Mullen, now the head coach at Florida, made a positive first impression on Bradley early in the recruiting process, and the family appreciated Mullen's continued interest and support in the aftermath of his ACL injury.

Bradley opted to redshirt his freshman year but was cleared to practice in the fall. Inexplicably, he proceeded to tear the ACL in his left knee planting his foot on a dig route during only his second practice.

Another knee injury meant another surgery and another lengthy rehab. Cleared to practice in the spring, Bradley ran the same route in his second practice back before his right knee gave out again.

He didn't need a test to tell him what happened. Bradley knew the diagnosis before he hit the ground. Mentally, he powered through the setbacks, but this was the closest he came to turning in his jersey and trying something else.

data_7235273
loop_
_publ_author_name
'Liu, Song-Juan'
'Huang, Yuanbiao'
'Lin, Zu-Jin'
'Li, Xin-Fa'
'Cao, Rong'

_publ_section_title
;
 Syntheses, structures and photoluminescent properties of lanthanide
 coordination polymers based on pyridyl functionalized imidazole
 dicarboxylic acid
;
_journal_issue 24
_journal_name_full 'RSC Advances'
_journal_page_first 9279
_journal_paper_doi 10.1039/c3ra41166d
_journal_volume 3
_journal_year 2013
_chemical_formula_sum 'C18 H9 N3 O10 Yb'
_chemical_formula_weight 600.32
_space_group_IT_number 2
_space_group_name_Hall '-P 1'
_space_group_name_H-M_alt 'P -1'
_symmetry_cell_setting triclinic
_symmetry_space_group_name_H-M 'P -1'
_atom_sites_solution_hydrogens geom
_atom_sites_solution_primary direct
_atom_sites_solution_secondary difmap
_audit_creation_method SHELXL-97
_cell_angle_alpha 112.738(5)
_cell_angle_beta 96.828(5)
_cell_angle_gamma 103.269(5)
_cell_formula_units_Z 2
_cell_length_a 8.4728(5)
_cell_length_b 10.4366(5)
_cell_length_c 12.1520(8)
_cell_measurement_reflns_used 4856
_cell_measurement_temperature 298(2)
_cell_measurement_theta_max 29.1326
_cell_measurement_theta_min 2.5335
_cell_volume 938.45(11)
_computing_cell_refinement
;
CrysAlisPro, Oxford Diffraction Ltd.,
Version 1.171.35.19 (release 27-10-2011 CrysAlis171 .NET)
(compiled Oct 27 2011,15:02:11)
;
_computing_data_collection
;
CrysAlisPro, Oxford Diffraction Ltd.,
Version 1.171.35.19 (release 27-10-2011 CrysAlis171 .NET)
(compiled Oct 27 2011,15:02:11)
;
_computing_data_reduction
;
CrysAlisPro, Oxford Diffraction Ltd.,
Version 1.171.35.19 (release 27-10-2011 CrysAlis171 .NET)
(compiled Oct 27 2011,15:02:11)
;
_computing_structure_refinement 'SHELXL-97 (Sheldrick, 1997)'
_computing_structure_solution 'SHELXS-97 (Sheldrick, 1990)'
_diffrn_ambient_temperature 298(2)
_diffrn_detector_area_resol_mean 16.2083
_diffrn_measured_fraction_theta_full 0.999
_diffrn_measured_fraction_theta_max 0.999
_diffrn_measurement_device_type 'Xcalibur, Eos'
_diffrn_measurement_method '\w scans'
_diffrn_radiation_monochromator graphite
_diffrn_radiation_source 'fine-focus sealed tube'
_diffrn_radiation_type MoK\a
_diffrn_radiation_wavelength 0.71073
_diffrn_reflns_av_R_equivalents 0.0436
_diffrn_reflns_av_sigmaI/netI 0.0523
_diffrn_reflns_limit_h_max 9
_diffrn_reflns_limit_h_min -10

"It hit me because I had to call my dad and that was probably the hardest. It was hard calling him," Bradley said. "I called and that's all he said was, 'Did you really do it again?' I hadn't had an MRI yet, but I'd felt that feeling two other times, so I knew pretty much right when I did it that that's what it was."

Tests showed the cadaver graft in Bradley's right knee from high school didn't take and he required another surgery. Doctors would follow the same blueprint they used on Bradley's left knee, taking a graft from his quad to build the new ACL.


The prognosis was positive, but mentally it was a lot to process. It was around that time Bradley was waiting to receive treatment in Mississippi State's training room when one of team's star players – whom Bradley declined to identify – walked in, looked him in the eye and posed a blunt question.